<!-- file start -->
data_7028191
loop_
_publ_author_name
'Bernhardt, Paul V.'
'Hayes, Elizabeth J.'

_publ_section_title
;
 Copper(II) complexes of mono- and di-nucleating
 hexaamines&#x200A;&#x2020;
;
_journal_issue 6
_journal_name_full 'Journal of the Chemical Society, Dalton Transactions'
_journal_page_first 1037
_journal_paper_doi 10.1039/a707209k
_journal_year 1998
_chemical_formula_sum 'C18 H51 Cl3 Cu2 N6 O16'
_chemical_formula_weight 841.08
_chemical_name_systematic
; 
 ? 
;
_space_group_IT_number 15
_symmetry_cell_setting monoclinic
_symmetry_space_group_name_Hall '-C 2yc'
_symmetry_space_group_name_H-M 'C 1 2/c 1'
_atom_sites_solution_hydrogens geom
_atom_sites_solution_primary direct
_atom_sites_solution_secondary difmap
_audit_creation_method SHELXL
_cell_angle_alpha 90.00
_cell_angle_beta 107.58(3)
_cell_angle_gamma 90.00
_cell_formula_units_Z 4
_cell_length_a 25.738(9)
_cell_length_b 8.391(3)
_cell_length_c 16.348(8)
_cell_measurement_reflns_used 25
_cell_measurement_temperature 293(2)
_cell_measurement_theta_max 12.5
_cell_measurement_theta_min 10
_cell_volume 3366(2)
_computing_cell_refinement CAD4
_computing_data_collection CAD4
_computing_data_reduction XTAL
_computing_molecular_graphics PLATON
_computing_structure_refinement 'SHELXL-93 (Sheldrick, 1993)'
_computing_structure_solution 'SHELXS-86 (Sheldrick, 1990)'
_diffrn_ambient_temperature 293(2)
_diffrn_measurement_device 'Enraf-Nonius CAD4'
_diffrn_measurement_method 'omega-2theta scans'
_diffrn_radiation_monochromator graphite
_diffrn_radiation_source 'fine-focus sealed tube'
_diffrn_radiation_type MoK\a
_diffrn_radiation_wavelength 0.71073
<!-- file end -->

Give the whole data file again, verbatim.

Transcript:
data_7028191
loop_
_publ_author_name
'Bernhardt, Paul V.'
'Hayes, Elizabeth J.'

_publ_section_title
;
 Copper(II) complexes of mono- and di-nucleating
 hexaamines&#x200A;&#x2020;
;
_journal_issue 6
_journal_name_full 'Journal of the Chemical Society, Dalton Transactions'
_journal_page_first 1037
_journal_paper_doi 10.1039/a707209k
_journal_year 1998
_chemical_formula_sum 'C18 H51 Cl3 Cu2 N6 O16'
_chemical_formula_weight 841.08
_chemical_name_systematic
; 
 ? 
;
_space_group_IT_number 15
_symmetry_cell_setting monoclinic
_symmetry_space_group_name_Hall '-C 2yc'
_symmetry_space_group_name_H-M 'C 1 2/c 1'
_atom_sites_solution_hydrogens geom
_atom_sites_solution_primary direct
_atom_sites_solution_secondary difmap
_audit_creation_method SHELXL
_cell_angle_alpha 90.00
_cell_angle_beta 107.58(3)
_cell_angle_gamma 90.00
_cell_formula_units_Z 4
_cell_length_a 25.738(9)
_cell_length_b 8.391(3)
_cell_length_c 16.348(8)
_cell_measurement_reflns_used 25
_cell_measurement_temperature 293(2)
_cell_measurement_theta_max 12.5
_cell_measurement_theta_min 10
_cell_volume 3366(2)
_computing_cell_refinement CAD4
_computing_data_collection CAD4
_computing_data_reduction XTAL
_computing_molecular_graphics PLATON
_computing_structure_refinement 'SHELXL-93 (Sheldrick, 1993)'
_computing_structure_solution 'SHELXS-86 (Sheldrick, 1990)'
_diffrn_ambient_temperature 293(2)
_diffrn_measurement_device 'Enraf-Nonius CAD4'
_diffrn_measurement_method 'omega-2theta scans'
_diffrn_radiation_monochromator graphite
_diffrn_radiation_source 'fine-focus sealed tube'
_diffrn_radiation_type MoK\a
_diffrn_radiation_wavelength 0.71073